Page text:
From whom should I borrow?

(Sorry for the obnoxious headline… my inner grammarian wouldn’t allow me to end a headline with a preposition.)

Had a friend call me today asking that simple question. Turns out a broker has been pushing her to use a particular loan broker and my friend wanted to know if that was good advice or not.

So, without any further pre-amble, here’s my advice re borrowing:

1. If you are buying a single family home in relatively good condition and have good credit, go directly to a bank, preferably Wells Fargo or Bank of America, rather than a loan broker. Why? The big banks get their capital incredibly cheaply (something like 70% of the money deposited at Wells Fargo is in non-interest-bearing checking accounts). So, those banks can offer loans at rates which are materially cheaper than those offered through the small banks that work through loan brokers (and which have to pay high interest rates to attract deposits).

2. If you are buying an apartment building in LA, go with a loan broker. It’s really hard to find good deals on LA apartment buildings. When you do find one, it almost always has something wrong with it (mold, foundation settling, etc.). Big banks have zero interest in making problematic loans, so, when a problem crops up, they run for the hills. Loan brokers, on the other hand, only make money from slamming loans through smaller banks. So, when you’re buying something with issues and you absolutely, positively need someone to get the deal done, go with the guy / gal with skin in the game… eg the loan broker.

3. If you are buying something which is uninhabitable or you have terrible credit, then your only option is to work with a private money lender (eg a loan shark). These guys are willing to take on all kinds of risk, but they get paid exorbitant interest rates to do so (usually 8-10% once all the fees are factored in).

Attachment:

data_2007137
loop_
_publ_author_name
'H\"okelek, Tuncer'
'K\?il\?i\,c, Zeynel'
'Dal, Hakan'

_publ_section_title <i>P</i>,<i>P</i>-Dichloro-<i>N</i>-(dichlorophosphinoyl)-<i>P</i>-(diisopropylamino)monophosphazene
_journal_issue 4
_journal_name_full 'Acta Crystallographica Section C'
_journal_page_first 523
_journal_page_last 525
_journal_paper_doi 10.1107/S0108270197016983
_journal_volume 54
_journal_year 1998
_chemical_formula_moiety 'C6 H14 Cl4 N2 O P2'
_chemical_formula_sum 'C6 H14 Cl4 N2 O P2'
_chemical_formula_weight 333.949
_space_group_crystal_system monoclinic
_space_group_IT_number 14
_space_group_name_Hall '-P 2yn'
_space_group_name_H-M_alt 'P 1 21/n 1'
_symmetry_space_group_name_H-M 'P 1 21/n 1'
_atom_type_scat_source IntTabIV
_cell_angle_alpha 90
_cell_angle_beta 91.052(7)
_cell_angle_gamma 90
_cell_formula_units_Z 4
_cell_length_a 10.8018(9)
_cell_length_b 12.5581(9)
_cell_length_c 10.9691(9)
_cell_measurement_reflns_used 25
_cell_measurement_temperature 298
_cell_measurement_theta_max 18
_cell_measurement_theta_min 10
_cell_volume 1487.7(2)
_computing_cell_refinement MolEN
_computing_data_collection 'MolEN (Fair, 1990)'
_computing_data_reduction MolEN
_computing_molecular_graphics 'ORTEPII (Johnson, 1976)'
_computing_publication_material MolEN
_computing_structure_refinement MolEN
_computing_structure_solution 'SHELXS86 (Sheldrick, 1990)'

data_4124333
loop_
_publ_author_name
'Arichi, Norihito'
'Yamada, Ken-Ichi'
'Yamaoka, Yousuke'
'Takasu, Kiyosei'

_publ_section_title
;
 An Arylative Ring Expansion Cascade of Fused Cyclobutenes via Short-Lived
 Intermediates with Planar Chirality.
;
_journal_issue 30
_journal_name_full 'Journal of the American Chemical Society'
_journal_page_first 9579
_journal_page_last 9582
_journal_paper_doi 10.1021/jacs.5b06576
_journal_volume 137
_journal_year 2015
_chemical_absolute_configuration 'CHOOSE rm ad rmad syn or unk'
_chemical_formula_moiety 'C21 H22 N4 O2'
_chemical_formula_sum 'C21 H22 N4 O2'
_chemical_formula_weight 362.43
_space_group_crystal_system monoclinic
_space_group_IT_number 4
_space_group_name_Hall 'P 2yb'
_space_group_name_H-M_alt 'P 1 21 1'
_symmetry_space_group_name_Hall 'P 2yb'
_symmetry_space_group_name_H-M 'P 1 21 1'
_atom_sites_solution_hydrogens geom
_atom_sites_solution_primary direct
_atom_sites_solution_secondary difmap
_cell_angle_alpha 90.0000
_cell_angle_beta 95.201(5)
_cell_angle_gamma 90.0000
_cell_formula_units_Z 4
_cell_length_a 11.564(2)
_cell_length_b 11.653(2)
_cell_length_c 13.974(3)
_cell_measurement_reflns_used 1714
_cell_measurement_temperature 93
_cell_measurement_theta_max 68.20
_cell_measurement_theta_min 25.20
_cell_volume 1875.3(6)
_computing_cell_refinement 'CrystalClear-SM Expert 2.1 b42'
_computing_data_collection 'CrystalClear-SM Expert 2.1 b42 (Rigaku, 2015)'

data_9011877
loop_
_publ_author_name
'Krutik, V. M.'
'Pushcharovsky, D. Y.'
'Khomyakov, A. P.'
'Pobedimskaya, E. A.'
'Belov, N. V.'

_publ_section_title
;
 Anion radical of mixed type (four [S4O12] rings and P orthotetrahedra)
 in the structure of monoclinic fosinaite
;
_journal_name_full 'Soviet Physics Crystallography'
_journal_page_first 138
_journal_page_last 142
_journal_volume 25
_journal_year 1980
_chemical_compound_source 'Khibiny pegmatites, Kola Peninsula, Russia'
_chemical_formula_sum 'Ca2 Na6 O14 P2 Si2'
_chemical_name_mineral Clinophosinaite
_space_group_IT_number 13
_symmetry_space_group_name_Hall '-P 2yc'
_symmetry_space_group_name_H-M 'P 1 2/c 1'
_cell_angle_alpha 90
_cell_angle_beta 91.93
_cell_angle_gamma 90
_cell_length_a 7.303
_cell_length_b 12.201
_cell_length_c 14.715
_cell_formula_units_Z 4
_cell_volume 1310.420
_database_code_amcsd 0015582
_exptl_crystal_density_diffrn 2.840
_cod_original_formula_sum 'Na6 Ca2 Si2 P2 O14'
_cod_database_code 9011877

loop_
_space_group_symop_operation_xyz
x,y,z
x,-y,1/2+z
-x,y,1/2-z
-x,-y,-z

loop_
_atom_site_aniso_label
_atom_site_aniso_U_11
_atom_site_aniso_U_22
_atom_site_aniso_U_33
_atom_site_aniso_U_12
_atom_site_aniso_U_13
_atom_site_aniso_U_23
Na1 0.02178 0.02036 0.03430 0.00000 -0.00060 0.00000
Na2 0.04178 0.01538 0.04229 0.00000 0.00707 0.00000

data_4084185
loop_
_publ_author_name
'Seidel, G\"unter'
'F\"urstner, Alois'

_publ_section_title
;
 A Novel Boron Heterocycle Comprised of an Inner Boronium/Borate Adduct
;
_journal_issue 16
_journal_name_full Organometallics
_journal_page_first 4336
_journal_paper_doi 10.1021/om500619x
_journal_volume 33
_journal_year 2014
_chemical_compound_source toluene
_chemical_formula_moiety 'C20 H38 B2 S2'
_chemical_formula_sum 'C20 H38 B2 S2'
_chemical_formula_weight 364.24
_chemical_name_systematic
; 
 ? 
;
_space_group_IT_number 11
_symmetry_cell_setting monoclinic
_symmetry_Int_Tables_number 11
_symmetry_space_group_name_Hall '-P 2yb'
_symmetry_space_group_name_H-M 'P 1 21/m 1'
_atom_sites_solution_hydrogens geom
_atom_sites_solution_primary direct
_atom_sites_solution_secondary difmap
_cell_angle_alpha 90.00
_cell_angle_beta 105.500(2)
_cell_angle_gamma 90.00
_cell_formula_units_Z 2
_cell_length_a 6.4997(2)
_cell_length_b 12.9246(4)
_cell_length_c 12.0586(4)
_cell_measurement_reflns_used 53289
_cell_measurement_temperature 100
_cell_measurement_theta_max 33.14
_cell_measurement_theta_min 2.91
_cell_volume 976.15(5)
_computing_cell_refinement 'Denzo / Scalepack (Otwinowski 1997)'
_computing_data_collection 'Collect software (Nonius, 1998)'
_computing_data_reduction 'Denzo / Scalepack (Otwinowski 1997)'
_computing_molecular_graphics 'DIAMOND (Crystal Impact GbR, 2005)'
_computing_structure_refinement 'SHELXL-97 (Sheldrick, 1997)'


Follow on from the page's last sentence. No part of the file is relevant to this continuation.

The economics of buying a home in an improving neighborhood

You can now get regular financing on a house under $419,000 for up to 95% of the purchase price.

These aren’t FHA loans with high mortgage insurance payments; they’re relatively standard bank loans.

Thought I’d run the numbers on a standard, $350k house in an up-and-coming neighborhood to determine if it makes sense for renters to dive in.

Obviously, this post comes with my standard caveat about using lots of leverage: Leverage magnifies outcomes, both good and bad. So, if you’re going to use 95% LTV leverage you better be damn sure that either the value of the house is going to increase or that you will be easily able to cover housing payment even in a down economy.

That said, let’s get to the numbers on a hypothetical $350,000 house with 2 beds, 1 bath and a bit of land:

  • Put down $17,500
  • Borrow $332,500 at 4.125% fixed for 30 years
  • Monthly mortgage payment of $1,611
  • Monthly property taxes of ($350,000 x 1.25%)/12 = $364
  • Monthly insurance of $1500 / 12 = $125
  • Reserve $100 / month for repairs
  • Total monthly payment of $2,200

Now, for most of the neighborhoods in question, $2,200 is a bit more than it would cost to rent the same property.

But owning is a bit more tax efficient than renting. Of your $1611 x 12 = $19,332 in mortgage payments in the first year, ~$13,620 is mortgage interest, which is tax deductible. Assuming your marginal tax rate is 30%, that $13,620 in mortgage interest saves you $4,086 in taxes, or $341 / month.

So, after taxes, you’re actually paying out $1859 / month to live in a 2 bed / 1 bath house in an improving neighborhood.

In my opinion, that is a deal worth doing. If you’re interested in doing something like this and you have good credit and around $25k-30k in cash, get in touch.

Where are interest rates going?

I have no idea and anyone who says they know for certain is either:

  1. A liar; or
  2. Should be trading interest rate futures on Wall Street

That said, having a view on interest rates is pretty important in our business.

Why? Because the price of income producing real estate is highly dependent upon the cost of borrowing money.

If interest rates move up, cap rates (the “unlevered return”) move up, and the price of income producing real estate falls. If interest rates drop, cap rates drop, and the price of income producing real estate rises. (For more on this subject, check out this post.)

Given that the future prices of the assets I invest in are heavily dependent on interest rates, I have to have a view, so:

  • Believe we’re in for a period of sustained low rates
  • This is due to a huge glut of savings (worldwide, but also among baby-boomers who are all at peak net worth right now) chasing returns… eg competing to loan money